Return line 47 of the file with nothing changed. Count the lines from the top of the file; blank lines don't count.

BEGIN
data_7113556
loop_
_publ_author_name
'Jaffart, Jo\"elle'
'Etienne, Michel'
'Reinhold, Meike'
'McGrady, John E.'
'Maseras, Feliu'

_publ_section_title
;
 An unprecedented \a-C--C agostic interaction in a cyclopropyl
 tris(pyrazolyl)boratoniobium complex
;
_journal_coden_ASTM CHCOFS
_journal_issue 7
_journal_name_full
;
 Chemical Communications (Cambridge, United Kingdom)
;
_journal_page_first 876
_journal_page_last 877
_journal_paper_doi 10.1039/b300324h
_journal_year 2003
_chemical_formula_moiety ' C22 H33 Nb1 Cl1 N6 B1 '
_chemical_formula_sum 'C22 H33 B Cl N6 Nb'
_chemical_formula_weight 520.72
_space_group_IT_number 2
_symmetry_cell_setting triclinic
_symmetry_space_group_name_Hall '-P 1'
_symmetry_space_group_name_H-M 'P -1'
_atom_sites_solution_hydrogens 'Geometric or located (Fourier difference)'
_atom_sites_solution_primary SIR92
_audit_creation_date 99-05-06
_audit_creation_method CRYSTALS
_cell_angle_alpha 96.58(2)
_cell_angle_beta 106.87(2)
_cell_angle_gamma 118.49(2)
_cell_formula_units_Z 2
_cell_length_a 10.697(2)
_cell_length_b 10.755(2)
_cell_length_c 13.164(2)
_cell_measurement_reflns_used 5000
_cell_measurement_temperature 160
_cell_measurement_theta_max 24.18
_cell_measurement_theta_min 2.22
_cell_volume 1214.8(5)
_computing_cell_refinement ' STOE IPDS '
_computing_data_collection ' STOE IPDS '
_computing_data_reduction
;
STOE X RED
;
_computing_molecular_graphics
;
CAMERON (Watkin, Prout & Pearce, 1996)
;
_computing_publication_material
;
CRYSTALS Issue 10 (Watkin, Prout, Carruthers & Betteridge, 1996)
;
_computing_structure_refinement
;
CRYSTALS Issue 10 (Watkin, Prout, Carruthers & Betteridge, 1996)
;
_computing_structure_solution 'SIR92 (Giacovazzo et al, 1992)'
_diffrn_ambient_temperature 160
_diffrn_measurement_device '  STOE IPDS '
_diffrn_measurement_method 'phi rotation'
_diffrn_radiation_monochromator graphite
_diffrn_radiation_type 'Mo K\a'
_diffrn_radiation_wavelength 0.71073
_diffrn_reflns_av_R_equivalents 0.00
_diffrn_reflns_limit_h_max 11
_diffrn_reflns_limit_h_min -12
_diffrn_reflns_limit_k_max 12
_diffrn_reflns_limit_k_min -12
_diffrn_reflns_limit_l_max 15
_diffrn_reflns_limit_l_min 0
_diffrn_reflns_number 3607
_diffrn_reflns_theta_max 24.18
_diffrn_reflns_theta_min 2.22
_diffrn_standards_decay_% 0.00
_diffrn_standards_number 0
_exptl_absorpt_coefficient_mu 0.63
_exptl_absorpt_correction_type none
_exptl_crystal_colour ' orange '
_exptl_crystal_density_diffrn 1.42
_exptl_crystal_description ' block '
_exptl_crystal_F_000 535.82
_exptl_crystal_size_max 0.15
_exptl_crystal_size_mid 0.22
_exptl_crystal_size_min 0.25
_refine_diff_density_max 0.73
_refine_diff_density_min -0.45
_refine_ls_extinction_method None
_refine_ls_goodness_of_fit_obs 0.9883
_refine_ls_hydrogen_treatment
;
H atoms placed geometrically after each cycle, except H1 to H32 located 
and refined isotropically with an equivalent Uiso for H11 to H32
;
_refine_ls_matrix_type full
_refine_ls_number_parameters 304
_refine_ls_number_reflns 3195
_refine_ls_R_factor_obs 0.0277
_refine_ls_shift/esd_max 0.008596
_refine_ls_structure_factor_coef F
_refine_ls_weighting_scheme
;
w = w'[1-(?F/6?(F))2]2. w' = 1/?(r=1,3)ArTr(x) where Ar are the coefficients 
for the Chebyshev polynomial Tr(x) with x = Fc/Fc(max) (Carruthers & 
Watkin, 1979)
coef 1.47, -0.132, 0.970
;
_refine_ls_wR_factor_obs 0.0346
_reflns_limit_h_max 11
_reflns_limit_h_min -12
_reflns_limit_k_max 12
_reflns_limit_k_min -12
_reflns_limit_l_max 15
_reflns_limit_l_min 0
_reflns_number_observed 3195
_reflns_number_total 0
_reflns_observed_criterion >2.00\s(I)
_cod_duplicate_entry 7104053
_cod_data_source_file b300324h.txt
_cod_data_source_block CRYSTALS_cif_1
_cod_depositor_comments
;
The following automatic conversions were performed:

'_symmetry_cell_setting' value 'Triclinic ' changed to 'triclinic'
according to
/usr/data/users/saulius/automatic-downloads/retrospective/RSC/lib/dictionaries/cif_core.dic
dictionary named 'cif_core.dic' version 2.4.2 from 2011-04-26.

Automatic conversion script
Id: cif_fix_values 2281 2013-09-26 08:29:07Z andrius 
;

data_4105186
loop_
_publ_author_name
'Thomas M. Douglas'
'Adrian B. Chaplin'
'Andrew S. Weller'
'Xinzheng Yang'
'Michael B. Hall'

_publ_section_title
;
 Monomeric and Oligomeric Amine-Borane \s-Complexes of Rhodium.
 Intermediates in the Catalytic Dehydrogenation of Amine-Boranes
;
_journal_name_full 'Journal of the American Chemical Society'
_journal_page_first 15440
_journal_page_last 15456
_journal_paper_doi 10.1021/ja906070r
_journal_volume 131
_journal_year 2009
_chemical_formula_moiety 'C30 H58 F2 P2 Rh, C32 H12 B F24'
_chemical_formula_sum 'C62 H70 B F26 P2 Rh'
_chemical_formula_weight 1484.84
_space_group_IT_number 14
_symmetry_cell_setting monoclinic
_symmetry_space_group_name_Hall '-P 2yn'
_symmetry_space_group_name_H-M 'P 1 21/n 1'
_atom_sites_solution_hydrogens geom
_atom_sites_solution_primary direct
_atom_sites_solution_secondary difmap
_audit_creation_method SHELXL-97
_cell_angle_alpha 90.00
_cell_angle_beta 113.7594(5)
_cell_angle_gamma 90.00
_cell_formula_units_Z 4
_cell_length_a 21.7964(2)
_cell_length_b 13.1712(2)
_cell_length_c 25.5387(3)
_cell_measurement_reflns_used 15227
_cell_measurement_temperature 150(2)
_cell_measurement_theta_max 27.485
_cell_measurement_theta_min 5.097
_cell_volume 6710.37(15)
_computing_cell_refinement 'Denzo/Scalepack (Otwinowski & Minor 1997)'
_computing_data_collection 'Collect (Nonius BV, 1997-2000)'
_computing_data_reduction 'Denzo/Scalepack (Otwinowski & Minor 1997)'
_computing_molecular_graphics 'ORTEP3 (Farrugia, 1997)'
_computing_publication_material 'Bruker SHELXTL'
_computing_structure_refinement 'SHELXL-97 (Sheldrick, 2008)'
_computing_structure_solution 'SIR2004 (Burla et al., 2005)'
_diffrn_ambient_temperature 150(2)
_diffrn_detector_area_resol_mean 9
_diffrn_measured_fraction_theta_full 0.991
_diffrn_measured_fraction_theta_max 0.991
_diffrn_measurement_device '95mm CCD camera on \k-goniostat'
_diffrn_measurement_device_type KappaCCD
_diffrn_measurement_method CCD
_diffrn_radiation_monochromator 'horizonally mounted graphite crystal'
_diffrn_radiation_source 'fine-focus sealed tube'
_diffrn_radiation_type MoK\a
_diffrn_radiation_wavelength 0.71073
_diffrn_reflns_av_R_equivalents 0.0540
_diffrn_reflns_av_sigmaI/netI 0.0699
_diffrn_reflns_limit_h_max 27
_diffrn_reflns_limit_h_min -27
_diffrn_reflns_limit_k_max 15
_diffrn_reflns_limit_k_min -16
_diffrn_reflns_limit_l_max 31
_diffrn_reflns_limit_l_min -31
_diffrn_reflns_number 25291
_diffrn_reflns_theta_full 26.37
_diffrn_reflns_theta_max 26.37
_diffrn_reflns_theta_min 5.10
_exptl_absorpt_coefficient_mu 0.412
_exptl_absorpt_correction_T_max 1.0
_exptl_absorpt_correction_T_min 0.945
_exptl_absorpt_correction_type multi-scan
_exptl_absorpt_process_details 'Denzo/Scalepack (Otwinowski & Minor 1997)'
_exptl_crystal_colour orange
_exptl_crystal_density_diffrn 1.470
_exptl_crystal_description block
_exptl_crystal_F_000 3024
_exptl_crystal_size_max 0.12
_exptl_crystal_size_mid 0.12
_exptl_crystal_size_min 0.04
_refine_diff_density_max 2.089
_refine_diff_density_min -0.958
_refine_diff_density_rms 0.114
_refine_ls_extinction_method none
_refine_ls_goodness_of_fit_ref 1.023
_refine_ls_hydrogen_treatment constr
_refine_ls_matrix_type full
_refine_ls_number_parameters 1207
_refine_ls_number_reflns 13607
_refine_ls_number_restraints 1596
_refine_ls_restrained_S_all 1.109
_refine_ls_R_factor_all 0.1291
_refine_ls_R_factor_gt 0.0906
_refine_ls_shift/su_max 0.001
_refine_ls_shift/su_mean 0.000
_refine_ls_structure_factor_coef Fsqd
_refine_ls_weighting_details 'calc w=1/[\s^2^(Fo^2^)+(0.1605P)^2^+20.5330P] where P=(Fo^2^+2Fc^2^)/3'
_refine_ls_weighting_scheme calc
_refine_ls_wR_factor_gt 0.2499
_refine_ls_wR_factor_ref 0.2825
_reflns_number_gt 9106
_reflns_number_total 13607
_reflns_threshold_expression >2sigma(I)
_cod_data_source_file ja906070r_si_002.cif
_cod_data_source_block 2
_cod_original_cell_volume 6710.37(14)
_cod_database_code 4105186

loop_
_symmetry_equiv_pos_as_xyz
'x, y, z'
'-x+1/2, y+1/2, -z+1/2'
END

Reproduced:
_computing_cell_refinement ' STOE IPDS '